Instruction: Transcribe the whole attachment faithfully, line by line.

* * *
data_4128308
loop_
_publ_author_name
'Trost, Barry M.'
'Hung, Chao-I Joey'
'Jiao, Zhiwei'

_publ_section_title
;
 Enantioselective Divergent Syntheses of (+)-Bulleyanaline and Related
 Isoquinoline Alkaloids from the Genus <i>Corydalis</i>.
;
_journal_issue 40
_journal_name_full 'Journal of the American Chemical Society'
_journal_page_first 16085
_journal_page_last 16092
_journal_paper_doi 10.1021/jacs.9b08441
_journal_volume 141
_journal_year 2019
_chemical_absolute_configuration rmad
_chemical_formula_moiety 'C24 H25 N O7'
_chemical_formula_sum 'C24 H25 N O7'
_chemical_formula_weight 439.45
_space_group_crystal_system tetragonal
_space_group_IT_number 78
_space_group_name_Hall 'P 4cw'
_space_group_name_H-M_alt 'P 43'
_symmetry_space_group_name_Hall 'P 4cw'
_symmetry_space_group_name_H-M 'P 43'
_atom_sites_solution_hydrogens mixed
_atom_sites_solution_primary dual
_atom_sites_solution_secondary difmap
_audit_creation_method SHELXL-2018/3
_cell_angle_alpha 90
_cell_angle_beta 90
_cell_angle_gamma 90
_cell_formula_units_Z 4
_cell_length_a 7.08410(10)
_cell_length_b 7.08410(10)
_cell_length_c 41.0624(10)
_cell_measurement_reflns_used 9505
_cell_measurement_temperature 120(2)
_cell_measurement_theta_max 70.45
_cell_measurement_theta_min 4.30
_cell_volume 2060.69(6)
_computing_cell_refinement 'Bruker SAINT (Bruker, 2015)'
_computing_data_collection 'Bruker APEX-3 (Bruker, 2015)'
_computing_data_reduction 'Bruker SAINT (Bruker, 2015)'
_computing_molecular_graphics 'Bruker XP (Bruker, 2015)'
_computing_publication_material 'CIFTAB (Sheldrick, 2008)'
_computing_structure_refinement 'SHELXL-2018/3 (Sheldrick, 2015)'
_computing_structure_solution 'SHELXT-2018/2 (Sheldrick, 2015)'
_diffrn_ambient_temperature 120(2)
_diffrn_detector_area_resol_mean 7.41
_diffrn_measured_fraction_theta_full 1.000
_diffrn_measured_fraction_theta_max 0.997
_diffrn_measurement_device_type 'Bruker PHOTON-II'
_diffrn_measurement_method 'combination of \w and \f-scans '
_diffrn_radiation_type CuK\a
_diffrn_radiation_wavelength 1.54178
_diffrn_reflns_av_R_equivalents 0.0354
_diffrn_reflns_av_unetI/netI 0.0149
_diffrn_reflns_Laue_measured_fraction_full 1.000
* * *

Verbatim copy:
data_4128308
loop_
_publ_author_name
'Trost, Barry M.'
'Hung, Chao-I Joey'
'Jiao, Zhiwei'

_publ_section_title
;
 Enantioselective Divergent Syntheses of (+)-Bulleyanaline and Related
 Isoquinoline Alkaloids from the Genus <i>Corydalis</i>.
;
_journal_issue 40
_journal_name_full 'Journal of the American Chemical Society'
_journal_page_first 16085
_journal_page_last 16092
_journal_paper_doi 10.1021/jacs.9b08441
_journal_volume 141
_journal_year 2019
_chemical_absolute_configuration rmad
_chemical_formula_moiety 'C24 H25 N O7'
_chemical_formula_sum 'C24 H25 N O7'
_chemical_formula_weight 439.45
_space_group_crystal_system tetragonal
_space_group_IT_number 78
_space_group_name_Hall 'P 4cw'
_space_group_name_H-M_alt 'P 43'
_symmetry_space_group_name_Hall 'P 4cw'
_symmetry_space_group_name_H-M 'P 43'
_atom_sites_solution_hydrogens mixed
_atom_sites_solution_primary dual
_atom_sites_solution_secondary difmap
_audit_creation_method SHELXL-2018/3
_cell_angle_alpha 90
_cell_angle_beta 90
_cell_angle_gamma 90
_cell_formula_units_Z 4
_cell_length_a 7.08410(10)
_cell_length_b 7.08410(10)
_cell_length_c 41.0624(10)
_cell_measurement_reflns_used 9505
_cell_measurement_temperature 120(2)
_cell_measurement_theta_max 70.45
_cell_measurement_theta_min 4.30
_cell_volume 2060.69(6)
_computing_cell_refinement 'Bruker SAINT (Bruker, 2015)'
_computing_data_collection 'Bruker APEX-3 (Bruker, 2015)'
_computing_data_reduction 'Bruker SAINT (Bruker, 2015)'
_computing_molecular_graphics 'Bruker XP (Bruker, 2015)'
_computing_publication_material 'CIFTAB (Sheldrick, 2008)'
_computing_structure_refinement 'SHELXL-2018/3 (Sheldrick, 2015)'
_computing_structure_solution 'SHELXT-2018/2 (Sheldrick, 2015)'
_diffrn_ambient_temperature 120(2)
_diffrn_detector_area_resol_mean 7.41
_diffrn_measured_fraction_theta_full 1.000
_diffrn_measured_fraction_theta_max 0.997
_diffrn_measurement_device_type 'Bruker PHOTON-II'
_diffrn_measurement_method 'combination of \w and \f-scans '
_diffrn_radiation_type CuK\a
_diffrn_radiation_wavelength 1.54178
_diffrn_reflns_av_R_equivalents 0.0354
_diffrn_reflns_av_unetI/netI 0.0149
_diffrn_reflns_Laue_measured_fraction_full 1.000